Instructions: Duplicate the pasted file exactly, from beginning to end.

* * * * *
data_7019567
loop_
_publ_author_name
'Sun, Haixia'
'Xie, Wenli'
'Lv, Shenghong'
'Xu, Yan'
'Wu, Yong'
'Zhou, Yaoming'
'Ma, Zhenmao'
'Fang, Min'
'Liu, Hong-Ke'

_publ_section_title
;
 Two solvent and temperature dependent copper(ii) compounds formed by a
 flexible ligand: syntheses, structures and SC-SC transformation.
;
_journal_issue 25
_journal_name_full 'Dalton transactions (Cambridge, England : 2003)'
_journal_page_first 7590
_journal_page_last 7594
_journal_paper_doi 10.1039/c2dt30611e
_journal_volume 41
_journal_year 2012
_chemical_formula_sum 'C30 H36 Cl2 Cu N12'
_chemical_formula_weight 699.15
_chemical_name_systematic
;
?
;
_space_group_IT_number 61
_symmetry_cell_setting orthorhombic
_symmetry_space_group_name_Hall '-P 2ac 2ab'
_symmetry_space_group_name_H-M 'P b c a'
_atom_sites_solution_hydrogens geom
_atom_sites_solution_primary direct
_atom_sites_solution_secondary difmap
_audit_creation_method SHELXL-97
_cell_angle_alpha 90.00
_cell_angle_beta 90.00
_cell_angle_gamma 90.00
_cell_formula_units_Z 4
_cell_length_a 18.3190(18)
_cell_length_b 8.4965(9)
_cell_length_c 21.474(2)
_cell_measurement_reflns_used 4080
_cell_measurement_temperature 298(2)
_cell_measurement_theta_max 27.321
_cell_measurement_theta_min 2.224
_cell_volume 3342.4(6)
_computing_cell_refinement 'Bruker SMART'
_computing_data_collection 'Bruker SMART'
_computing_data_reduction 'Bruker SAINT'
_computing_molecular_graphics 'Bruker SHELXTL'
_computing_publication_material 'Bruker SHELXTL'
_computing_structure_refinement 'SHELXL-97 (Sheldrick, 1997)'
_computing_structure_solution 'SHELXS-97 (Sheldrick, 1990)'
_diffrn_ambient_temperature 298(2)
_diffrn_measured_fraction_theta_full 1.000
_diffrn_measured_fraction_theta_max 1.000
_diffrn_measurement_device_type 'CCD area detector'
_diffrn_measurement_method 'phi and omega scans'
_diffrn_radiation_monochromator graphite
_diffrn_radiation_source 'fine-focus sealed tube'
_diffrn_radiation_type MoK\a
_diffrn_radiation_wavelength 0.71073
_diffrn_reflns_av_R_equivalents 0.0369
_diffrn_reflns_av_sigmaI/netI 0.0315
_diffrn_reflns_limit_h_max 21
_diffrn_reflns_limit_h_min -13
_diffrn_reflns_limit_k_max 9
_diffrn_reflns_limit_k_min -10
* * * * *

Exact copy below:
data_7019567
loop_
_publ_author_name
'Sun, Haixia'
'Xie, Wenli'
'Lv, Shenghong'
'Xu, Yan'
'Wu, Yong'
'Zhou, Yaoming'
'Ma, Zhenmao'
'Fang, Min'
'Liu, Hong-Ke'

_publ_section_title
;
 Two solvent and temperature dependent copper(ii) compounds formed by a
 flexible ligand: syntheses, structures and SC-SC transformation.
;
_journal_issue 25
_journal_name_full 'Dalton transactions (Cambridge, England : 2003)'
_journal_page_first 7590
_journal_page_last 7594
_journal_paper_doi 10.1039/c2dt30611e
_journal_volume 41
_journal_year 2012
_chemical_formula_sum 'C30 H36 Cl2 Cu N12'
_chemical_formula_weight 699.15
_chemical_name_systematic
;
?
;
_space_group_IT_number 61
_symmetry_cell_setting orthorhombic
_symmetry_space_group_name_Hall '-P 2ac 2ab'
_symmetry_space_group_name_H-M 'P b c a'
_atom_sites_solution_hydrogens geom
_atom_sites_solution_primary direct
_atom_sites_solution_secondary difmap
_audit_creation_method SHELXL-97
_cell_angle_alpha 90.00
_cell_angle_beta 90.00
_cell_angle_gamma 90.00
_cell_formula_units_Z 4
_cell_length_a 18.3190(18)
_cell_length_b 8.4965(9)
_cell_length_c 21.474(2)
_cell_measurement_reflns_used 4080
_cell_measurement_temperature 298(2)
_cell_measurement_theta_max 27.321
_cell_measurement_theta_min 2.224
_cell_volume 3342.4(6)
_computing_cell_refinement 'Bruker SMART'
_computing_data_collection 'Bruker SMART'
_computing_data_reduction 'Bruker SAINT'
_computing_molecular_graphics 'Bruker SHELXTL'
_computing_publication_material 'Bruker SHELXTL'
_computing_structure_refinement 'SHELXL-97 (Sheldrick, 1997)'
_computing_structure_solution 'SHELXS-97 (Sheldrick, 1990)'
_diffrn_ambient_temperature 298(2)
_diffrn_measured_fraction_theta_full 1.000
_diffrn_measured_fraction_theta_max 1.000
_diffrn_measurement_device_type 'CCD area detector'
_diffrn_measurement_method 'phi and omega scans'
_diffrn_radiation_monochromator graphite
_diffrn_radiation_source 'fine-focus sealed tube'
_diffrn_radiation_type MoK\a
_diffrn_radiation_wavelength 0.71073
_diffrn_reflns_av_R_equivalents 0.0369
_diffrn_reflns_av_sigmaI/netI 0.0315
_diffrn_reflns_limit_h_max 21
_diffrn_reflns_limit_h_min -13
_diffrn_reflns_limit_k_max 9
_diffrn_reflns_limit_k_min -10